11 June 2020
Before a returning to Askeaton from Dublin this week, two of us went for a walk on the beach in Bray, Co Wicklow. This was my first time in Dublin since the lockdown began, and I has a consultation with my GP on my pulmonary sarcoidosis and a much-needed B-12 injection, which began to kick-in as two of us headed out to Bray for a walk on the seashore.
Looking back on my photographs, I realised I had not been in Bray since the end of last year [31 December 2019]. Askeaton is close to the Shannon Estuary and Beagh Castle, with its views across the river-mouth to Shannon Airport, is within the previous ‘lockdown’ limit of 5 km, I have missed being close to the open sea and the sound the waves against the shore, the pebbles and the sand.
Indeed, since the Covid-19 pandemic lockdown was introduced, I have not been able to visit nearby beaches such as Beale Strand or Ballybunion in Co Kerry, even though I would be keeping within my parish boundaries, or cross from Tarbert to Kilrush and Kilkee in Co Clare.
Bray was unexpectedly quiet during our afternoon visit, and unlike my walk earlier this week along the banks of the River Liffey, between Islandbridge and Chapelizod, there were no blue skies or blue waters.
But Bray is still a delight, whether it is mid-winter or mid-summer.
Our first stop was at Bray Swan Sanctuary, while over 20 swans were being fed by a volunteer. It was a magnificent sight, and the volunteer knew each swan by name, aware of their particular needs, age and health. As they fed from her hand, and she talked gently with each one, it gave me a new image for some future sermon on the Good Shepherd.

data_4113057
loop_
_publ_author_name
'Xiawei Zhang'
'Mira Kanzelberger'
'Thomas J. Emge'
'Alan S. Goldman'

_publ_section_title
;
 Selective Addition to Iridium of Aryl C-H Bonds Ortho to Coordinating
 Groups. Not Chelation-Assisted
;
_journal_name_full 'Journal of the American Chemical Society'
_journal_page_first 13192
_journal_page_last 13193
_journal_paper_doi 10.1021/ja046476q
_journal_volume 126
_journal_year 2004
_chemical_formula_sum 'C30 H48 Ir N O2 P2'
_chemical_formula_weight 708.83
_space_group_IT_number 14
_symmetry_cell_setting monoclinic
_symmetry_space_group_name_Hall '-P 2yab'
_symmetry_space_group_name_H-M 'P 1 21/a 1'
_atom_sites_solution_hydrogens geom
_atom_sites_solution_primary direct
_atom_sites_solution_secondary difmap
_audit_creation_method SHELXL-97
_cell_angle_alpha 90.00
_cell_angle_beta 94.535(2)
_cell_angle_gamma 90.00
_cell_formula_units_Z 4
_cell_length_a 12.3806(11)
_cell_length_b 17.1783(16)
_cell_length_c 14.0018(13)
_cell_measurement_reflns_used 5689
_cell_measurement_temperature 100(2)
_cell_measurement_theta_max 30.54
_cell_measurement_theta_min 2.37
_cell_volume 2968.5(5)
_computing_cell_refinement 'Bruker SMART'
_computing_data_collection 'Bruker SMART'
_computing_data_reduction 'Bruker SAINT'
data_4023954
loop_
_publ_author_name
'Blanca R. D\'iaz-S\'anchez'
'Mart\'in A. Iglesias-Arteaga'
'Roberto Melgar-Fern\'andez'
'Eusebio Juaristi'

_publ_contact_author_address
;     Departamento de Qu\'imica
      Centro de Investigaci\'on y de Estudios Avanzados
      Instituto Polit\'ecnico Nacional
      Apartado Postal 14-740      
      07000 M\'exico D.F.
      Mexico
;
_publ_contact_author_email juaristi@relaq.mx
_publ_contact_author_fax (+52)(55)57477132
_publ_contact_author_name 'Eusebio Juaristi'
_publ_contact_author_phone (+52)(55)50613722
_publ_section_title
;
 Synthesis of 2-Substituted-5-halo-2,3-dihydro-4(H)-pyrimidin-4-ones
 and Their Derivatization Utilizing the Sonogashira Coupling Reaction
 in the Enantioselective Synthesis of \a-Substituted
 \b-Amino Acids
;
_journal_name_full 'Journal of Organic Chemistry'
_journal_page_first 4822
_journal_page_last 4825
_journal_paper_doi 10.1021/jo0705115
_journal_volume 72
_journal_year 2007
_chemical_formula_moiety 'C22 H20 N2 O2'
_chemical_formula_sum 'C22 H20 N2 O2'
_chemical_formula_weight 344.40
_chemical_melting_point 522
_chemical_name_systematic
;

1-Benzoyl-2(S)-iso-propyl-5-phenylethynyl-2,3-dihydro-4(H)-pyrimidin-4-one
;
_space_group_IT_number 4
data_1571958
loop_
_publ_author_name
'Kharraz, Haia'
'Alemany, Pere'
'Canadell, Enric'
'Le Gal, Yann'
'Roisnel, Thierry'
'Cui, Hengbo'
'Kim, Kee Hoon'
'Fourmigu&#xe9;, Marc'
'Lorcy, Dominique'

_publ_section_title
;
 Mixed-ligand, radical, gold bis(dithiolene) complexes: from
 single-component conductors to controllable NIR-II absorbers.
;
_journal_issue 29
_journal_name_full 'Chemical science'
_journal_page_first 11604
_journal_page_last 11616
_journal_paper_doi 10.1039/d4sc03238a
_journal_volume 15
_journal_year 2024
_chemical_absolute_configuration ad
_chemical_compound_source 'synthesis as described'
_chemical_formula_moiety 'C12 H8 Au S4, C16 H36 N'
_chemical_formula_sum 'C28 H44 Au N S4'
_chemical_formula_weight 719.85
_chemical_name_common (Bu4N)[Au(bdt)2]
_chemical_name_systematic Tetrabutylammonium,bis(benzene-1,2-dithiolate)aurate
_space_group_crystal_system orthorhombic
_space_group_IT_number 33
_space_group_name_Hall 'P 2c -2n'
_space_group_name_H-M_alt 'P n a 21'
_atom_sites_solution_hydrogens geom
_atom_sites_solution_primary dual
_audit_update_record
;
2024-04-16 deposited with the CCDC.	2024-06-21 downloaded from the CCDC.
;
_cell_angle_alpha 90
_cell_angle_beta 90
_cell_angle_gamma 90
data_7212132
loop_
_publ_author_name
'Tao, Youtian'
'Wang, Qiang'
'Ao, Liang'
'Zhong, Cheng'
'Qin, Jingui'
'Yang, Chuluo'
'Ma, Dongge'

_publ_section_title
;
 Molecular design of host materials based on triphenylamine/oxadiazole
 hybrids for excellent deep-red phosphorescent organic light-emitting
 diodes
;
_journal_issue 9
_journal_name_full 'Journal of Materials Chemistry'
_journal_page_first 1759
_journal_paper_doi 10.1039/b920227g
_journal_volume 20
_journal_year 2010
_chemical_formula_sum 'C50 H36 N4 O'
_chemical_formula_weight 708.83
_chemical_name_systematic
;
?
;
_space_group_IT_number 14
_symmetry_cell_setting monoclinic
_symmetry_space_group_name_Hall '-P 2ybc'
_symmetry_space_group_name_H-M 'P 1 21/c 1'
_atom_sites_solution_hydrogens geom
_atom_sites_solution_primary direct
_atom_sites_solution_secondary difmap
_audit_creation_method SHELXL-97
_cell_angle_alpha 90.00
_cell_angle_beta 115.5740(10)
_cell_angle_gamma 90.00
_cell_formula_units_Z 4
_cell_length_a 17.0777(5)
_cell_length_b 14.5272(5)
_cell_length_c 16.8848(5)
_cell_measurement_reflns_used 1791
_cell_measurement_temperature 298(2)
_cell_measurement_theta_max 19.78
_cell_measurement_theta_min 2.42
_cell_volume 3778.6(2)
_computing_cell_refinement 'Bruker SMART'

We then walked around the harbour, which was almost-eerily quiet, and walked almost the full length of the beach, one of the few beaches in the greater Dublin area to retain its blue flag.
Crossing the road, we walked back by the closed bars and hotels, and wondered what it was like for business owners and workers alike, missing out on the opportunities normally offered by a mid-June summer afternoon, and the singers and artists missing out on the opportunity for an ‘open mic.’
Carpe Diem, my favourite restaurant in Bray, is still not opened fully, but was opening a take-away service. We took panini and two double espressos onto the grassy area at the promenade, and imagined we were having a summer picnic in imaginary sunshine.
I normally find summer sunshine eases the symptoms of sarcoidosis and a long walk is good for my lungs and the pains in my joints, and a walk by the sea lifts my spirits. I am back in the Rectory in Askeaton. But, once again, I have reassured by this week’s walks by the river and the sea that I may have sarcoidosis, but sarcoidosis does not have me.
Walking along the banks of the River Liffey between Islandbridge and Chapelizod in the early summer sunshine earlier this week, Francis Johnson’s fine classical building at Saint Mary’s Hospital in the Phoenix Park could be seen in a majestic view provided by a break in the trees, looking down on the river valley and out across to the Wicklow Mountains to the south.
Recent figures from the HSE show that during this year’s Covid-19 pandemic, 21 patients have died at the hospital since the start of April. But, despite this sad part in these difficult times, the hospital building has an interesting place in Irish architectural and military history, and also has a link with some of Ireland’s great writers.